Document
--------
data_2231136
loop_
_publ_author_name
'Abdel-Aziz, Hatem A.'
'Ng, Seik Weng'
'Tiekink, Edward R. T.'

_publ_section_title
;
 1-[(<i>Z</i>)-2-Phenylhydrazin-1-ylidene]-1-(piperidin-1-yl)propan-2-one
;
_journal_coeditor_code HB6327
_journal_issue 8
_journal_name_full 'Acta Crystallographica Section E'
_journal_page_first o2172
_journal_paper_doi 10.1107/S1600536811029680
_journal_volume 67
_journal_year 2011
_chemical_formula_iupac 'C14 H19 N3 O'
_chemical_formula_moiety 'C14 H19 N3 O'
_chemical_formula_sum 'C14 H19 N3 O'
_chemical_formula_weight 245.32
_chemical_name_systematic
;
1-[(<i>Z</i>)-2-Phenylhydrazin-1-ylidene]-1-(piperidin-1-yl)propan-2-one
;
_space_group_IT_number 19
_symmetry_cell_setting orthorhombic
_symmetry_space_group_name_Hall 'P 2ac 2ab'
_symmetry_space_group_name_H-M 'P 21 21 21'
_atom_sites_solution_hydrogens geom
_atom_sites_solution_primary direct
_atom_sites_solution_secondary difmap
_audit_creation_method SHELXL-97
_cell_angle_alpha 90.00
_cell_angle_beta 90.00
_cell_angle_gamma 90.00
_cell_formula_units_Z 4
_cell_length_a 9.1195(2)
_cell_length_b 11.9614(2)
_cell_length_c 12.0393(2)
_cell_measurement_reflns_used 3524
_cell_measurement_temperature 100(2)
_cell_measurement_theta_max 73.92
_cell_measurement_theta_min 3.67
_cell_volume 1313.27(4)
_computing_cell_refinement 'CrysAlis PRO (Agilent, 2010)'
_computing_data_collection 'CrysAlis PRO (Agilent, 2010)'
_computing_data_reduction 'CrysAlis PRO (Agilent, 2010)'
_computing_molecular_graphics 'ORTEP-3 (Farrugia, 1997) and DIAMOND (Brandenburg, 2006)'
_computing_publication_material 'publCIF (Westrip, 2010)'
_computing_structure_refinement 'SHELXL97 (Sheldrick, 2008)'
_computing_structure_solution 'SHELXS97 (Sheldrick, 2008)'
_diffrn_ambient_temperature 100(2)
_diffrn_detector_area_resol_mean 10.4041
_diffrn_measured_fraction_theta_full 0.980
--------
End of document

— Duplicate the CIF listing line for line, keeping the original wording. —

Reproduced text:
data_2231136
loop_
_publ_author_name
'Abdel-Aziz, Hatem A.'
'Ng, Seik Weng'
'Tiekink, Edward R. T.'

_publ_section_title
;
 1-[(<i>Z</i>)-2-Phenylhydrazin-1-ylidene]-1-(piperidin-1-yl)propan-2-one
;
_journal_coeditor_code HB6327
_journal_issue 8
_journal_name_full 'Acta Crystallographica Section E'
_journal_page_first o2172
_journal_paper_doi 10.1107/S1600536811029680
_journal_volume 67
_journal_year 2011
_chemical_formula_iupac 'C14 H19 N3 O'
_chemical_formula_moiety 'C14 H19 N3 O'
_chemical_formula_sum 'C14 H19 N3 O'
_chemical_formula_weight 245.32
_chemical_name_systematic
;
1-[(<i>Z</i>)-2-Phenylhydrazin-1-ylidene]-1-(piperidin-1-yl)propan-2-one
;
_space_group_IT_number 19
_symmetry_cell_setting orthorhombic
_symmetry_space_group_name_Hall 'P 2ac 2ab'
_symmetry_space_group_name_H-M 'P 21 21 21'
_atom_sites_solution_hydrogens geom
_atom_sites_solution_primary direct
_atom_sites_solution_secondary difmap
_audit_creation_method SHELXL-97
_cell_angle_alpha 90.00
_cell_angle_beta 90.00
_cell_angle_gamma 90.00
_cell_formula_units_Z 4
_cell_length_a 9.1195(2)
_cell_length_b 11.9614(2)
_cell_length_c 12.0393(2)
_cell_measurement_reflns_used 3524
_cell_measurement_temperature 100(2)
_cell_measurement_theta_max 73.92
_cell_measurement_theta_min 3.67
_cell_volume 1313.27(4)
_computing_cell_refinement 'CrysAlis PRO (Agilent, 2010)'
_computing_data_collection 'CrysAlis PRO (Agilent, 2010)'
_computing_data_reduction 'CrysAlis PRO (Agilent, 2010)'
_computing_molecular_graphics 'ORTEP-3 (Farrugia, 1997) and DIAMOND (Brandenburg, 2006)'
_computing_publication_material 'publCIF (Westrip, 2010)'
_computing_structure_refinement 'SHELXL97 (Sheldrick, 2008)'
_computing_structure_solution 'SHELXS97 (Sheldrick, 2008)'
_diffrn_ambient_temperature 100(2)
_diffrn_detector_area_resol_mean 10.4041
_diffrn_measured_fraction_theta_full 0.980